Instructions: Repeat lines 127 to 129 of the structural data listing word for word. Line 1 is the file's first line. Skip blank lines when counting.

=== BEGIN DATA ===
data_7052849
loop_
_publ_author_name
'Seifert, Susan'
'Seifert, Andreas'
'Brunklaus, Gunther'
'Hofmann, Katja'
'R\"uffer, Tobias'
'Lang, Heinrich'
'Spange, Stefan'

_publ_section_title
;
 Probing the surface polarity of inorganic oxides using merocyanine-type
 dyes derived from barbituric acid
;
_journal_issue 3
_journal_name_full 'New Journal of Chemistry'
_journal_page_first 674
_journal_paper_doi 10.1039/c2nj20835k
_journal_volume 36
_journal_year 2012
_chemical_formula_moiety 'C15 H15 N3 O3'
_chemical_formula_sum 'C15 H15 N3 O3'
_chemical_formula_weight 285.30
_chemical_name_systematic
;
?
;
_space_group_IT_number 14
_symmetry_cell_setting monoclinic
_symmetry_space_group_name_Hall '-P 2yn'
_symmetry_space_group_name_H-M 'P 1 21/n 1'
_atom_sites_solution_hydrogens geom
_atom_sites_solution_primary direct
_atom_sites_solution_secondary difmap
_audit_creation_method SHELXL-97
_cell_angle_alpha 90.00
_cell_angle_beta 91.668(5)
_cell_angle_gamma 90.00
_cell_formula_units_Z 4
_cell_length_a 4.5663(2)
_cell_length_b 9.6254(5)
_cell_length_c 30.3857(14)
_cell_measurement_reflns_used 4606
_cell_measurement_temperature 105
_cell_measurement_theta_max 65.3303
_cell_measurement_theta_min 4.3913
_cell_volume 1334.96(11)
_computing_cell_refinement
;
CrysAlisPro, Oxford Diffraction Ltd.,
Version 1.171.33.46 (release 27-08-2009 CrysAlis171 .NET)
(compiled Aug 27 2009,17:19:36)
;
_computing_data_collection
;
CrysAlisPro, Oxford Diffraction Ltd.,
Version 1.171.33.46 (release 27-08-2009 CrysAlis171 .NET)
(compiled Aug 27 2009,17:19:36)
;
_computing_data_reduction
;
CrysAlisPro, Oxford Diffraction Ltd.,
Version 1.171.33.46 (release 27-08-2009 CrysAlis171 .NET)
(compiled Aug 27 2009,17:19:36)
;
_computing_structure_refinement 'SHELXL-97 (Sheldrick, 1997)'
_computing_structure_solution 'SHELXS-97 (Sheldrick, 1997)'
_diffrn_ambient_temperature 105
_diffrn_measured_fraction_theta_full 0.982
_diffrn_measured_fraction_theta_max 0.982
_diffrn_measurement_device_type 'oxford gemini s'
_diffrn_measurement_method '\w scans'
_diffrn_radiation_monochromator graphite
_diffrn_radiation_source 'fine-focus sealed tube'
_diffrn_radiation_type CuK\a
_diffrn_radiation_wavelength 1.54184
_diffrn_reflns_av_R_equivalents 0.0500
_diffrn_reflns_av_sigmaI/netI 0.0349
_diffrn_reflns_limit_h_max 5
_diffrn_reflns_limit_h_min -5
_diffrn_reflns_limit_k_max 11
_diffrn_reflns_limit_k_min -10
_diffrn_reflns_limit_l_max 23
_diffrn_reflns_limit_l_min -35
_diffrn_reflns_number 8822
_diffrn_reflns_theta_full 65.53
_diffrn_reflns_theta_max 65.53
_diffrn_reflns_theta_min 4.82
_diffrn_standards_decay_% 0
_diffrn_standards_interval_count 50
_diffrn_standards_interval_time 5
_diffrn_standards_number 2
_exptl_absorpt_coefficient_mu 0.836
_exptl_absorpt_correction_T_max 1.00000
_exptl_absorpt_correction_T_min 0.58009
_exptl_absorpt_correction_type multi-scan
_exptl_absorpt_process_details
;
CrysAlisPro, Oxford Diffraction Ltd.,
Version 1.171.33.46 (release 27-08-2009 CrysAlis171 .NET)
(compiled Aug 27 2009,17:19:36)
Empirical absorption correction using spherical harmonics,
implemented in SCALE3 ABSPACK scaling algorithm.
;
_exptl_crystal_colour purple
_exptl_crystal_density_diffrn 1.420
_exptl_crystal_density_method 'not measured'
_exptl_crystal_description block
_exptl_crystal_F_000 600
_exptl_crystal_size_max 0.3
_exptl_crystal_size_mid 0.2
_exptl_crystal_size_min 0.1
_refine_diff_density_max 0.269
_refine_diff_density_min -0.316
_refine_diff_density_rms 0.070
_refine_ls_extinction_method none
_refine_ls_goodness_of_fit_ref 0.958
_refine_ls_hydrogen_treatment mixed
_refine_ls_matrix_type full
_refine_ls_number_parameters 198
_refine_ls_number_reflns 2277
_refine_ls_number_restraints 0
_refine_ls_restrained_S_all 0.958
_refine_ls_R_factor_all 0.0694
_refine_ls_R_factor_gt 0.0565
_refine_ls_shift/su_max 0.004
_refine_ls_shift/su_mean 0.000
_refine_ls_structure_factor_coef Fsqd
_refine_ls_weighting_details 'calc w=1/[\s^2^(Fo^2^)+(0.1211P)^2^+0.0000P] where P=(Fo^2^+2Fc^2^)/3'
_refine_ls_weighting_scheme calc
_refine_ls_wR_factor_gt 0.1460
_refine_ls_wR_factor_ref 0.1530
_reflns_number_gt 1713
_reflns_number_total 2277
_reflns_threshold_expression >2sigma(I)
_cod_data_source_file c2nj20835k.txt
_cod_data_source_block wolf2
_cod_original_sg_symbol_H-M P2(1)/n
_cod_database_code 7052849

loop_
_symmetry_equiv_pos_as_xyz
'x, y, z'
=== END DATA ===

_refine_ls_shift/su_max 0.004
_refine_ls_shift/su_mean 0.000
_refine_ls_structure_factor_coef Fsqd